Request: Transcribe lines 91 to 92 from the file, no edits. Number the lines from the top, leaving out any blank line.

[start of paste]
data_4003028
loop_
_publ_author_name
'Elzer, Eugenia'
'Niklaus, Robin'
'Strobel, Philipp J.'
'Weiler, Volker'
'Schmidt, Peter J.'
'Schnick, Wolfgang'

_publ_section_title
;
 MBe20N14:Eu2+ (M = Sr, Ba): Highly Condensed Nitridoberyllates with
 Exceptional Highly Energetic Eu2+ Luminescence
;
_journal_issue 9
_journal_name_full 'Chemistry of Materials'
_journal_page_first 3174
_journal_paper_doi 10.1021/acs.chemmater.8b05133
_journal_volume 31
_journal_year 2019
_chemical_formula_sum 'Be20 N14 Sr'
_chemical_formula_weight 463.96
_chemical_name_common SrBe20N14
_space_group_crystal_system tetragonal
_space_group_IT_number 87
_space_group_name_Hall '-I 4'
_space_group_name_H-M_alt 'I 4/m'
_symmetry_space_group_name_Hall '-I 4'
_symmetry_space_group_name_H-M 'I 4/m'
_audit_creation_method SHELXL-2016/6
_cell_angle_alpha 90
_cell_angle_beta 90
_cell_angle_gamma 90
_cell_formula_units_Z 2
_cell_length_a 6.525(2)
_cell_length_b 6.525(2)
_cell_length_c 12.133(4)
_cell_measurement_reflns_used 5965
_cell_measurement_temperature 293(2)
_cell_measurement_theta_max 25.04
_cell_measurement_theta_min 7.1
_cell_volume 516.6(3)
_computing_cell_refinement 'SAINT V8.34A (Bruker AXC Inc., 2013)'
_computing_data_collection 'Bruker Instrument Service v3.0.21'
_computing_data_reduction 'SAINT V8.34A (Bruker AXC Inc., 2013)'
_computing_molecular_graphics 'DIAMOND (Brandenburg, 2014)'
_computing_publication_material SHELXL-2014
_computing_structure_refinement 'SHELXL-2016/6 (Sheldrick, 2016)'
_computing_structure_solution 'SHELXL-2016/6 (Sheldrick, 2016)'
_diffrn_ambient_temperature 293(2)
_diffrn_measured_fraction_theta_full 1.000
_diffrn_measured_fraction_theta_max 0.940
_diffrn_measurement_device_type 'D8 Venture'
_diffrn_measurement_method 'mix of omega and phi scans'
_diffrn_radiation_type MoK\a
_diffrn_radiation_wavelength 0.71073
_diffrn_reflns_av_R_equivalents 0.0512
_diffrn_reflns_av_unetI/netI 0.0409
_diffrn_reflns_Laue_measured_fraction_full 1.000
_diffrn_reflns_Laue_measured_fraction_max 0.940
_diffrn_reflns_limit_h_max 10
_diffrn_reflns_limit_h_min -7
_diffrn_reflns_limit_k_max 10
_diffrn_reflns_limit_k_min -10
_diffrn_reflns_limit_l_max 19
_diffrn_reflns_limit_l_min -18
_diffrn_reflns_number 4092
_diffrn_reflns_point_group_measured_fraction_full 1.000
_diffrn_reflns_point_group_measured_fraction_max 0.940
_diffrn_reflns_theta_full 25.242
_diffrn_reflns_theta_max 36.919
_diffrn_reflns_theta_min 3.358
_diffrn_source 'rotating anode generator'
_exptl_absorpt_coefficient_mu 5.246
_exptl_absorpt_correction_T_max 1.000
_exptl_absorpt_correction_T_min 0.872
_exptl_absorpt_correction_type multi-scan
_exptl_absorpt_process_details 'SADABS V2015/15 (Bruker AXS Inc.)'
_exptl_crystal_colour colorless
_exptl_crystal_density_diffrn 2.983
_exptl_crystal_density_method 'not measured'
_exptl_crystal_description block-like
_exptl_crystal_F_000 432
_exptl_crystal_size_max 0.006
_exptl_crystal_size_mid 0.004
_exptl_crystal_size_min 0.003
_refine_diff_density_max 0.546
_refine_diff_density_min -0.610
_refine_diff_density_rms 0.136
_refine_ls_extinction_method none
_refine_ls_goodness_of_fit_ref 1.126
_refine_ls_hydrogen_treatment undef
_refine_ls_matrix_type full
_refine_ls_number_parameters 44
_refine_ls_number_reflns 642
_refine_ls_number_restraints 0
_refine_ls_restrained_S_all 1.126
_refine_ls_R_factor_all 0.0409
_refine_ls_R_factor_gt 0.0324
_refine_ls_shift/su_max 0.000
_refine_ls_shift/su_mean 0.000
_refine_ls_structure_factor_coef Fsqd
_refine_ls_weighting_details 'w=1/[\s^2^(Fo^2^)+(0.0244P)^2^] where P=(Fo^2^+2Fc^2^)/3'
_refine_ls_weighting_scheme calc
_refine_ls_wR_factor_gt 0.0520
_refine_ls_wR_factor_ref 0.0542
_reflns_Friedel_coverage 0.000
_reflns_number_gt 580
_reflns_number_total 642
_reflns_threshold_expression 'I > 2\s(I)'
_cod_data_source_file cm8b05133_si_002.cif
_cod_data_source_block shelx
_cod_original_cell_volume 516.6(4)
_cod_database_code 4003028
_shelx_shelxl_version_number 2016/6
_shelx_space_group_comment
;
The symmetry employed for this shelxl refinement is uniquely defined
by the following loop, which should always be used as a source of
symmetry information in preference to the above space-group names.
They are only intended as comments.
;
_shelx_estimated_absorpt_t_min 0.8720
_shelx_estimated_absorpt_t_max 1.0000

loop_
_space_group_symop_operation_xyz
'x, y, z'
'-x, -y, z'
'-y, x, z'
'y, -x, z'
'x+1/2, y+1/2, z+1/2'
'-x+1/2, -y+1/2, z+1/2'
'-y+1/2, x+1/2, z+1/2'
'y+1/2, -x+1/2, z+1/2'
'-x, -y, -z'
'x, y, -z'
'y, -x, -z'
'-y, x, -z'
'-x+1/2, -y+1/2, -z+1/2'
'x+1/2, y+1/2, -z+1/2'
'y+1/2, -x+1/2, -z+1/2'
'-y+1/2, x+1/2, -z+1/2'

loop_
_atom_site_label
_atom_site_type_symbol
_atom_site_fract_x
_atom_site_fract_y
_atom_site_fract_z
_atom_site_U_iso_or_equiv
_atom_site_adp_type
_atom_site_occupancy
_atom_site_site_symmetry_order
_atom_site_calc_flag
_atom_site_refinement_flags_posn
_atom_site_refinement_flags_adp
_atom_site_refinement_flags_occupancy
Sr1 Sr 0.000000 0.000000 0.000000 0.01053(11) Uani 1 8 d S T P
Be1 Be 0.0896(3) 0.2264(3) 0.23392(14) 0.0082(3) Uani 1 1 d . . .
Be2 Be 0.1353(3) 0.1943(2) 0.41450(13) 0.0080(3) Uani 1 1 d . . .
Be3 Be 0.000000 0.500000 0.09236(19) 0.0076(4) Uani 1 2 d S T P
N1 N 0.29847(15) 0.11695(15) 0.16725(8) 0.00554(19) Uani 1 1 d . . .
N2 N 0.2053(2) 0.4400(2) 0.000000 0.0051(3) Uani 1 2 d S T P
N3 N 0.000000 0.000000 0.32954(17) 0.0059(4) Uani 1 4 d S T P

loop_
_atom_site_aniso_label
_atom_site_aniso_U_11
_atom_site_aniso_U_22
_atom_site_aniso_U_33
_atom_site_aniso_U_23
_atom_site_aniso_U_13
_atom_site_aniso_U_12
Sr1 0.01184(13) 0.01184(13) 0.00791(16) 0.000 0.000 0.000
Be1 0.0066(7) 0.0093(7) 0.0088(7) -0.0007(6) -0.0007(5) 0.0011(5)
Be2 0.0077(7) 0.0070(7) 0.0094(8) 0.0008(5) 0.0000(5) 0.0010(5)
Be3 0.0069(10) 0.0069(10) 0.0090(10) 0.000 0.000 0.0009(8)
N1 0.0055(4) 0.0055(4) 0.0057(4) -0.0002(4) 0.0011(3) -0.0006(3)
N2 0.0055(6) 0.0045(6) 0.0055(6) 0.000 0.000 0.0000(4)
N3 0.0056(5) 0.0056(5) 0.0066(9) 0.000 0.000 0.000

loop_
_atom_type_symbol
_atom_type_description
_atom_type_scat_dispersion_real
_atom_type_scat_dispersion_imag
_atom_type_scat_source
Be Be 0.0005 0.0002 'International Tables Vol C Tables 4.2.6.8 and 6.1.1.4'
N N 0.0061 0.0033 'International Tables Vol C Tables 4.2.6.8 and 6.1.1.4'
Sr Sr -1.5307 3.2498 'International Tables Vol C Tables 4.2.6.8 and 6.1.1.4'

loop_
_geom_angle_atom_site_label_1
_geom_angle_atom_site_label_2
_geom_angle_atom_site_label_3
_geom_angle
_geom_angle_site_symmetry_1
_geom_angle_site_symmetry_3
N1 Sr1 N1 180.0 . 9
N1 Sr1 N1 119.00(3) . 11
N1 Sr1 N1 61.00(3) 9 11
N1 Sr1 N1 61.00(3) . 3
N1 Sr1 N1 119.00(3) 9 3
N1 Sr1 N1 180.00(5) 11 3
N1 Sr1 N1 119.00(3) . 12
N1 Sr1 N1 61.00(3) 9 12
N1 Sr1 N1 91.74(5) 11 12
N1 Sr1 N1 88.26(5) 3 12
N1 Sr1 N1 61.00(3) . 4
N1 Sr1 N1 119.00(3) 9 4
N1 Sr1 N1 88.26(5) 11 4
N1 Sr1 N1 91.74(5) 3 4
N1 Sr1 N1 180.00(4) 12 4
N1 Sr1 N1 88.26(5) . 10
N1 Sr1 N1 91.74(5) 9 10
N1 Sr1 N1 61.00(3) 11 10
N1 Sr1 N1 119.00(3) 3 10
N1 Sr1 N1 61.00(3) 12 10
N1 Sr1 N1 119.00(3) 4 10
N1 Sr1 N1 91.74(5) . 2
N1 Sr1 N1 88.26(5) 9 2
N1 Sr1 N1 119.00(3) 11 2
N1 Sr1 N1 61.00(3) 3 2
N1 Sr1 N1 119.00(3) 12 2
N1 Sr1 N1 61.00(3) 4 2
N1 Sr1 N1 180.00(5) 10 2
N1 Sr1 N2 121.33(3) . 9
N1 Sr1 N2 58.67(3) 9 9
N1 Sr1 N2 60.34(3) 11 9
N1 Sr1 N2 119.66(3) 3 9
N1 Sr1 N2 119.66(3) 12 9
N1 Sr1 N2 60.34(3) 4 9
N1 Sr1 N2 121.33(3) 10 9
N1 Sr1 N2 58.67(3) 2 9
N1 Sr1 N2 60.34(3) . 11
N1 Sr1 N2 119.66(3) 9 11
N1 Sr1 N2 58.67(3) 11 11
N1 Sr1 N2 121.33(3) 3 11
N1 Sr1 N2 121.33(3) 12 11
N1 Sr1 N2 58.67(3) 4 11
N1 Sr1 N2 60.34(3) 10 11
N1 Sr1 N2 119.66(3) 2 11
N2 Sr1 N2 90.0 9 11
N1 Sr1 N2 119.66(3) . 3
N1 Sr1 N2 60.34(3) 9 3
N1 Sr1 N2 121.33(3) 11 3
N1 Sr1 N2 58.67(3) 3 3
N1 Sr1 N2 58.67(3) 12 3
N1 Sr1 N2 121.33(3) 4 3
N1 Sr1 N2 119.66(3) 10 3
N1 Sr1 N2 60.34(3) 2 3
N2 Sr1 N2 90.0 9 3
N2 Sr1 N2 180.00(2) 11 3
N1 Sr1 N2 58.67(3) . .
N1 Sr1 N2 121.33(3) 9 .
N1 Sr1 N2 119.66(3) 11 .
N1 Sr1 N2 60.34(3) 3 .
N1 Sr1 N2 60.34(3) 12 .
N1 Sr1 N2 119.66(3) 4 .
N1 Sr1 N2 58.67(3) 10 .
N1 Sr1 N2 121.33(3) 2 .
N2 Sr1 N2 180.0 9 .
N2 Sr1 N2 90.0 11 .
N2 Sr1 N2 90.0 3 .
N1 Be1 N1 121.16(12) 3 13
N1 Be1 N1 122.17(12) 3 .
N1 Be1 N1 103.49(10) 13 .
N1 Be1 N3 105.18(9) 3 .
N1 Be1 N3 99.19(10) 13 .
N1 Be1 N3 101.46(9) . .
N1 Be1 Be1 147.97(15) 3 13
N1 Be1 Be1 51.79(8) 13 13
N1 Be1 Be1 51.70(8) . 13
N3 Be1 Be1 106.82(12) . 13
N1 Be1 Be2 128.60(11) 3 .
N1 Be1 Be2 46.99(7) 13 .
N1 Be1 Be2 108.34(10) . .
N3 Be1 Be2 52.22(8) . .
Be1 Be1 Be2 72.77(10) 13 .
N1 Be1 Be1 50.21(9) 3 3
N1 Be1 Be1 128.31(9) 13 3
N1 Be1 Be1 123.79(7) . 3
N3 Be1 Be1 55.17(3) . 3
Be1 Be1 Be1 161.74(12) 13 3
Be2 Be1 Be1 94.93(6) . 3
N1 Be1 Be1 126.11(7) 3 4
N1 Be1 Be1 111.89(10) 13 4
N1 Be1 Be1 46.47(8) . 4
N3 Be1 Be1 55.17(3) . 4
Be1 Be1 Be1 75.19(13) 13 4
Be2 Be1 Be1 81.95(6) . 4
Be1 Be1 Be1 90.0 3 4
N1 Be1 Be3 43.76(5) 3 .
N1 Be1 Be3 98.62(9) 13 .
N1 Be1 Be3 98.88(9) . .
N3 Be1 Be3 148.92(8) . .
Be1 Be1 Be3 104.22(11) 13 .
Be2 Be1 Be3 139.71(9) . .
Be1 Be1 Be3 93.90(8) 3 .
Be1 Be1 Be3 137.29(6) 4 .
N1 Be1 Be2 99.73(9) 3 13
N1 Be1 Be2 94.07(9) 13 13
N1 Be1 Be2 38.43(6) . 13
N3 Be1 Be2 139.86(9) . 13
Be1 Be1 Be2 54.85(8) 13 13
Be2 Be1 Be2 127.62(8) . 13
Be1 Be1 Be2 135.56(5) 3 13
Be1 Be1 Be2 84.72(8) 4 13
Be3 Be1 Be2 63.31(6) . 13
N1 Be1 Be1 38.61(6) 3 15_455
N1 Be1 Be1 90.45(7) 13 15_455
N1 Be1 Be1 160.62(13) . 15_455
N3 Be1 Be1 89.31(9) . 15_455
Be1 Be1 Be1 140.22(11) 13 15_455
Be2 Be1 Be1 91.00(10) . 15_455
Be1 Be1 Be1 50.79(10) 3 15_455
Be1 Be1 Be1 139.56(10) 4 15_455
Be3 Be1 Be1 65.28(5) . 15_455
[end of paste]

_refine_ls_goodness_of_fit_ref 1.126
_refine_ls_hydrogen_treatment undef